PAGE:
Their name liveth for evermore...
O valiant hearts who to your glory came
Through dust of conflict and through battle flame;
Tranquil you lie, your knightly virtue proved,
Your memory hallowed in the land you loved.
Proudly you gathered, rank on rank, to war
As who had heard God’s message from afar;
All you had hoped for, all you had, you gave,
To save mankind—yourselves you scorned to save.
Splendid you passed, the great surrender made;
Into the light that nevermore shall fade;
Deep your contentment in that blest abode,
Who wait the last clear trumpet call of God.
Long years ago, as earth lay dark and still,
Rose a loud cry upon a lonely hill,
While in the frailty of our human clay,
Christ, our Redeemer, passed the self same way.
Still stands His Cross from that dread hour to this,
Like some bright star above the dark abyss;
Still, through the veil, the Victor’s pitying eyes
Look down to bless our lesser Calvaries.
These were His servants, in His steps they trod,
Following through death the martyred Son of God:
Victor, He rose; victorious too shall rise
They who have drunk His cup of sacrifice.
O risen Lord, O Shepherd of our dead,
Whose cross has bought them and Whose staff has led,
In glorious hope their proud and sorrowing land
Commits her children to Thy gracious hand.
The Next War
by Wilfred Owen
Out there, we've walked quite friendly up to Death, —
Sat down and eaten with him, cool and bland, —
Pardoned his spilling mess-tins in our hand.
We've sniffed the green thick odour of his breath, —
Our eyes wept, but our courage didn't writhe.
He's spat at us with bullets and he's coughed
Shrapnel. We chorussed when he sang aloft,
We whistled while he shaved us with his scythe.
Oh, Death was never enemy of ours!
We laughed at him, we leagued with him, old chum.
No soldier's paid to kick against His powers.
We laughed, — knowing that better men would come,
And greater wars: when each proud fighter brags
He wars on Death, for lives; not men, for flags.
Let us remember those who are serving in Afghanistan and other theatres of war and let us especially remember the dead and pray for them.
Let us also remember those who died in the two world wars and wars since.
where my grandfather and others of my family fought in battle
Once again, I would like especially to remember the officers and men from that most forgotten Division of all the regiments of the British Army at any time, anywhere, ever.
I mean the 10th and 16th Irish Divisions and their respective regiments.
These brave and dutiful soldiers are little remembered today because the Ireland from which they enlisted to fight for the freedom of small nations had, by 1918, undergone a radical sea-change in national aspirations because of the Rebellion of 1916, the reaction to it and the War of Independence of 1919-20 and the Civil War of 1920-21.
These most noble and brave Irish Divisions vanished into limbo, without honour, lying in an unquiet grave, forgotten by their own country and their own countrymen, save the brave and loyal families of the dead themselves, who were left to grieve alone, forgotten, even reviled, though their sons had faithfully answered the call of the Irish parliamentary leaders, John Redmond MP and John Dillon MP.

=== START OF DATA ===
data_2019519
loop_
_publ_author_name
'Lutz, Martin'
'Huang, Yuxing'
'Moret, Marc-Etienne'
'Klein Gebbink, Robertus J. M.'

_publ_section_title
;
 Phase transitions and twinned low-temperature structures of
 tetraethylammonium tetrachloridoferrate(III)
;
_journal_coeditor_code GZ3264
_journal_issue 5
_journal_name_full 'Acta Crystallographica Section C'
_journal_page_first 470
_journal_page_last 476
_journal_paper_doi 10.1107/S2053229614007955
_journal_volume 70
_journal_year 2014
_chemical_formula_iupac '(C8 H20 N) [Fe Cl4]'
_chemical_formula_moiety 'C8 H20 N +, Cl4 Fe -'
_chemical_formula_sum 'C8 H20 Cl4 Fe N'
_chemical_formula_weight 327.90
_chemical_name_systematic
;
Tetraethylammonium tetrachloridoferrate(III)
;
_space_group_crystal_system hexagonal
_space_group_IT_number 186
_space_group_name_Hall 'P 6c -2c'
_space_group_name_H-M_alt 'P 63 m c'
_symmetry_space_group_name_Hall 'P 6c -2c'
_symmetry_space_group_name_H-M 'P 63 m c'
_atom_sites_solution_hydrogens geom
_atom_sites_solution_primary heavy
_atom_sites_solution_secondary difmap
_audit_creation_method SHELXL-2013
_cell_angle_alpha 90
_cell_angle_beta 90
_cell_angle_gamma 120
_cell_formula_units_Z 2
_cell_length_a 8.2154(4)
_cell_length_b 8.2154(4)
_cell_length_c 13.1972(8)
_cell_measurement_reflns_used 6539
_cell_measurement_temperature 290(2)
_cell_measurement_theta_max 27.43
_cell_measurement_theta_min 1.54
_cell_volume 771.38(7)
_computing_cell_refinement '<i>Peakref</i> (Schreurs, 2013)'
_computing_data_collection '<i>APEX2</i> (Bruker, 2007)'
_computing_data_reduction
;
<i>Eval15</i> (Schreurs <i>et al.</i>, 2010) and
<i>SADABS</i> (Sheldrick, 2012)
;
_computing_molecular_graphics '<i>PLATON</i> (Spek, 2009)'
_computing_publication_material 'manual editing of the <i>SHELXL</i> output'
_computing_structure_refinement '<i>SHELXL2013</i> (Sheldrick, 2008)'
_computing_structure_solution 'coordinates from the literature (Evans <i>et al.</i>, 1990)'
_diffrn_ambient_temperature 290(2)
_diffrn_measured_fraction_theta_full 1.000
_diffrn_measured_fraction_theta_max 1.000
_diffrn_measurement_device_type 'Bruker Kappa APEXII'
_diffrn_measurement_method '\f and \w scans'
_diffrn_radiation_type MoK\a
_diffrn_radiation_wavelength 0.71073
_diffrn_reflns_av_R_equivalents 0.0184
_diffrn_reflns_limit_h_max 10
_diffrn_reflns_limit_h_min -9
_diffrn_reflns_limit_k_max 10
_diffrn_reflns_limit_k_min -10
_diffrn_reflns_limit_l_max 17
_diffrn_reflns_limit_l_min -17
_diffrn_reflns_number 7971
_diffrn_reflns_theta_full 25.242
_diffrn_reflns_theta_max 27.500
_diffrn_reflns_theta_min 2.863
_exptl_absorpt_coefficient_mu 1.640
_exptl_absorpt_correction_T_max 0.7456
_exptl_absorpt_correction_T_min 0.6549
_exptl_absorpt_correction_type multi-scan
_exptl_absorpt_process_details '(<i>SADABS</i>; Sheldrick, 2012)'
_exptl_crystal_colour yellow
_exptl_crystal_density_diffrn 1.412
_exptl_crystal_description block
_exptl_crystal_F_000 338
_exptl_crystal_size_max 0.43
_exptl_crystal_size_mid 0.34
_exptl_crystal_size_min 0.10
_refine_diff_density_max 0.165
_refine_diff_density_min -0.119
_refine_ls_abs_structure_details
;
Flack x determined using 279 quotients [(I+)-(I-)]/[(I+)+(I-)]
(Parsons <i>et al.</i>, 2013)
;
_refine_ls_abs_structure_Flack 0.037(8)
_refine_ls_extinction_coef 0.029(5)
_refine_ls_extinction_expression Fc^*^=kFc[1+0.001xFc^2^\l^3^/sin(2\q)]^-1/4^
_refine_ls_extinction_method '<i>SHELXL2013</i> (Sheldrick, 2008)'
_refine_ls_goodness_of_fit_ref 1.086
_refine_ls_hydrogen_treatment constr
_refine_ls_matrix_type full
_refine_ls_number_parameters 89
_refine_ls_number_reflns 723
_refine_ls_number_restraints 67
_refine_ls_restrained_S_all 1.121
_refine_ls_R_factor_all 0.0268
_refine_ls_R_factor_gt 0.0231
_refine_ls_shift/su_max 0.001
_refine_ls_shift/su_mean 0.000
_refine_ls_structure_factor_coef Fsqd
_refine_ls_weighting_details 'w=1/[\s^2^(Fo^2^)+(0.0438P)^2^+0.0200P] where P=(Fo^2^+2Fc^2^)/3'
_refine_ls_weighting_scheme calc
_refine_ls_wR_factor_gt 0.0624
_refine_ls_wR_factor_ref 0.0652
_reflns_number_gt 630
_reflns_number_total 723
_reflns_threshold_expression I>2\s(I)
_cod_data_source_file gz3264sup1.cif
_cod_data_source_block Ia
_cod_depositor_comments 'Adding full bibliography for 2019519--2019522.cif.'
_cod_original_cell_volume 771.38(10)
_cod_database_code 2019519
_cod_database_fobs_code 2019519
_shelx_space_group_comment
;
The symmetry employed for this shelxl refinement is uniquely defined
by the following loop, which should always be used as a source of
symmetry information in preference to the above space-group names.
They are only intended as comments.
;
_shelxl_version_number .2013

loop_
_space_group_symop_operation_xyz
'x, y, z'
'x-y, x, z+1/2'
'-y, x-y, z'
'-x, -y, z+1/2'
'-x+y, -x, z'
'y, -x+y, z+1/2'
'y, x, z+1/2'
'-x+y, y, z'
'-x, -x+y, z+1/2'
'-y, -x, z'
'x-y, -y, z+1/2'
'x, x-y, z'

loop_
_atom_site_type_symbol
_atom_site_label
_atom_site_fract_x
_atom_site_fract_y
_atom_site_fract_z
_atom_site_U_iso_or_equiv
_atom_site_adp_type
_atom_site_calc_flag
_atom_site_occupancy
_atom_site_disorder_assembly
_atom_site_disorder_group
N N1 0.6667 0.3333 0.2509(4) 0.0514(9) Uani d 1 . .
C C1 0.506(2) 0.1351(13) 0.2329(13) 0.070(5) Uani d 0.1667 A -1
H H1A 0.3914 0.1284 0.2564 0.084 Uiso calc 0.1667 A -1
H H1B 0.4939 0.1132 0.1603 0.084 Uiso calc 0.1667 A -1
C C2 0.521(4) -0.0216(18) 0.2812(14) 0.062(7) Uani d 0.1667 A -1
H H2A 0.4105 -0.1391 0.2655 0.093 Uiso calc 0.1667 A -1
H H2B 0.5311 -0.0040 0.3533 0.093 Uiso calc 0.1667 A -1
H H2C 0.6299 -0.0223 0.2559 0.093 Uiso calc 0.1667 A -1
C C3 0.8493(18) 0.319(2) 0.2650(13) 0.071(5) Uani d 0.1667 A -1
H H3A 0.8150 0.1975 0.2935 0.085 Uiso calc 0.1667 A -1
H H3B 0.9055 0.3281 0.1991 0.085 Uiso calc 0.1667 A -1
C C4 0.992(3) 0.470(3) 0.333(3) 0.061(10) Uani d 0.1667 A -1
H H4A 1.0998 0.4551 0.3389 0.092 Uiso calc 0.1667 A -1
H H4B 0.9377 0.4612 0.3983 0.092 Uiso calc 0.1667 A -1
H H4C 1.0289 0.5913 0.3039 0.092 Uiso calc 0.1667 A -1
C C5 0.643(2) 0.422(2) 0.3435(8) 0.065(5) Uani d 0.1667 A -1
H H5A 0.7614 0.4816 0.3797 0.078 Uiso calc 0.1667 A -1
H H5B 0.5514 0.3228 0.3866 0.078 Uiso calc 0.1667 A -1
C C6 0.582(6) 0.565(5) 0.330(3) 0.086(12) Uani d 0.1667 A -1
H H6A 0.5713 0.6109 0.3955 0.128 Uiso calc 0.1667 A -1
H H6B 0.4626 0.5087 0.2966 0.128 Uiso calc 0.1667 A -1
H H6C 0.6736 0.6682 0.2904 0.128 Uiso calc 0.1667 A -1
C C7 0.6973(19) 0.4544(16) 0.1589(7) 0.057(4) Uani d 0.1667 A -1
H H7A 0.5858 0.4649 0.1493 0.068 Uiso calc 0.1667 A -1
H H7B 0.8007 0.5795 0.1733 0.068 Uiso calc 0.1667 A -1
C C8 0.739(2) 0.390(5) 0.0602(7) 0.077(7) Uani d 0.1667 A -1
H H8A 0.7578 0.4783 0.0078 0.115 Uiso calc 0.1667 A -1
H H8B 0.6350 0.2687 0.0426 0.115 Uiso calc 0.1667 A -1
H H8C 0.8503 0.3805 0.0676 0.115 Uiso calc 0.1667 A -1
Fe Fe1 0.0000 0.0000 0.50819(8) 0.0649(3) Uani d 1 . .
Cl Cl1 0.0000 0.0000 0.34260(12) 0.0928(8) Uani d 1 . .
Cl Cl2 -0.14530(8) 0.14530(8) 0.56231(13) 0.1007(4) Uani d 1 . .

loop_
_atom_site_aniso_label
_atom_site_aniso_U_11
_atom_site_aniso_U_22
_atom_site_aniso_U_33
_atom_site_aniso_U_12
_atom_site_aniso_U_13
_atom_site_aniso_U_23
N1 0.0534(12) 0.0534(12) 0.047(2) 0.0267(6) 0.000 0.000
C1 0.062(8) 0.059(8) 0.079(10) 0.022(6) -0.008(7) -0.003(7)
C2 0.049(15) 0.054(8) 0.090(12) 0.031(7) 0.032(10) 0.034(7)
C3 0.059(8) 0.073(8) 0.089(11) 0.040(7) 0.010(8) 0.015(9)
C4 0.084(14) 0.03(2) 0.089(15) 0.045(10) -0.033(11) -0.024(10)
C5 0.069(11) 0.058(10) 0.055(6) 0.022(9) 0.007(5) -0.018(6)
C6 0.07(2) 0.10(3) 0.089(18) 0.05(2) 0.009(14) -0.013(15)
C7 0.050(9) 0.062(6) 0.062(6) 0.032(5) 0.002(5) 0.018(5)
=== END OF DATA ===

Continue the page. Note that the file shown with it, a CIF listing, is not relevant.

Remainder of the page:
It is a little known fact that more Irishmen from the South served in the British Army and fought – in BOTH World Wars – than did those from the so-called “Loyalist” North.
Let us also remember the very young men from other parts of the British isles, too, who died in that terrible war that served to decimate Europe.
I can never help but think of the young lives lost in the First World War - that useless, pointless war brought about by the enemies of civilisation, of peace and - above all - of Christianity. Having started the war, the enemies of Christianity then did their level best to prevent it ending until every Christian nation had either toppled (like Austria-Hungary) or else had been bled half to death.
I think of young men like 19-year-old Roland Leighton, the poet and fiancée of Vera Brittain, who died of wounds on the Western Front.
Inscription on the grave of Roland Leighton, the 19-year-old English poet.
In Flanders Fields
by Lt Col John McCrae, May 1915
In Flanders fields the poppies blow
Between the crosses, row on row,
That mark our place; and in the sky
The larks, still bravely singing, fly
Scarce heard amid the guns below.
We are the Dead. Short days ago
We lived, felt dawn, saw sunset glow,
Loved and were loved, and now we lie
In Flanders fields.
Take up our quarrel with the foe:
To you from failing hands we throw
The torch; be yours to hold it high.
If ye break faith with us who die
We shall not sleep, though poppies grow
In Flanders fields.
by Wilfred Owen
One ever hangs where shelled roads part.
In this war He too lost a limb,
But His disciples hide apart;
And now the Soldiers bear with Him.
Near Golgotha strolls many a priest,
And in their faces there is pride
That they were flesh-marked by the Beast
By whom the gentle Christ's denied.
The scribes on all the people shove
And bawl allegiance to the state,
But they who love the greater love
Lay down their life; they do not hate.
Let us remember, too, the men of the Burma Star Association who fought - and especially those who died - in the great Burma campaign in the 14th Army - the "forgotten army" - against the savage power of the Japanese Imperial Army.